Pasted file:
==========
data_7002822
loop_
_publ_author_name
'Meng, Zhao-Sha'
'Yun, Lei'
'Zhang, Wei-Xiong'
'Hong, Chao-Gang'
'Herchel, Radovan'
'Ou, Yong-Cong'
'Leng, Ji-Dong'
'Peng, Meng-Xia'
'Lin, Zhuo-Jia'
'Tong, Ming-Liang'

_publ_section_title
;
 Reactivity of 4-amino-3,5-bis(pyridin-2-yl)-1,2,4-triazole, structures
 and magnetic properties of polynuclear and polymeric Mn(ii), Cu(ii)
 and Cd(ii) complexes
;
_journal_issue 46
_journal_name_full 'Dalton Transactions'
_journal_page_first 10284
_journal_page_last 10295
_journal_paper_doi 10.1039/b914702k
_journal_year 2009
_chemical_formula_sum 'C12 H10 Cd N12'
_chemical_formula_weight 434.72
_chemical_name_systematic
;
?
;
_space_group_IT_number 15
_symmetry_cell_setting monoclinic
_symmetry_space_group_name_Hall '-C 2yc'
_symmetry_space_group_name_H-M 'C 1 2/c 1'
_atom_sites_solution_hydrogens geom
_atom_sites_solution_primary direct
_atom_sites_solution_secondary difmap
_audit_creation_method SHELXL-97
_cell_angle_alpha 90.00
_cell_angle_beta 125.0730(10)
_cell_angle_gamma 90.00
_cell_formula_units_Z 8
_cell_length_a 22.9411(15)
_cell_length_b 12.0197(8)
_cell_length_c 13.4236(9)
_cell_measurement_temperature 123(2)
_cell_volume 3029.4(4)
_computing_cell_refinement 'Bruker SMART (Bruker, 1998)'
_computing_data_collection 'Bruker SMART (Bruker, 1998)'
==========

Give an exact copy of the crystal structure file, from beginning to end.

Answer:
data_7002822
loop_
_publ_author_name
'Meng, Zhao-Sha'
'Yun, Lei'
'Zhang, Wei-Xiong'
'Hong, Chao-Gang'
'Herchel, Radovan'
'Ou, Yong-Cong'
'Leng, Ji-Dong'
'Peng, Meng-Xia'
'Lin, Zhuo-Jia'
'Tong, Ming-Liang'

_publ_section_title
;
 Reactivity of 4-amino-3,5-bis(pyridin-2-yl)-1,2,4-triazole, structures
 and magnetic properties of polynuclear and polymeric Mn(ii), Cu(ii)
 and Cd(ii) complexes
;
_journal_issue 46
_journal_name_full 'Dalton Transactions'
_journal_page_first 10284
_journal_page_last 10295
_journal_paper_doi 10.1039/b914702k
_journal_year 2009
_chemical_formula_sum 'C12 H10 Cd N12'
_chemical_formula_weight 434.72
_chemical_name_systematic
;
?
;
_space_group_IT_number 15
_symmetry_cell_setting monoclinic
_symmetry_space_group_name_Hall '-C 2yc'
_symmetry_space_group_name_H-M 'C 1 2/c 1'
_atom_sites_solution_hydrogens geom
_atom_sites_solution_primary direct
_atom_sites_solution_secondary difmap
_audit_creation_method SHELXL-97
_cell_angle_alpha 90.00
_cell_angle_beta 125.0730(10)
_cell_angle_gamma 90.00
_cell_formula_units_Z 8
_cell_length_a 22.9411(15)
_cell_length_b 12.0197(8)
_cell_length_c 13.4236(9)
_cell_measurement_temperature 123(2)
_cell_volume 3029.4(4)
_computing_cell_refinement 'Bruker SMART (Bruker, 1998)'
_computing_data_collection 'Bruker SMART (Bruker, 1998)'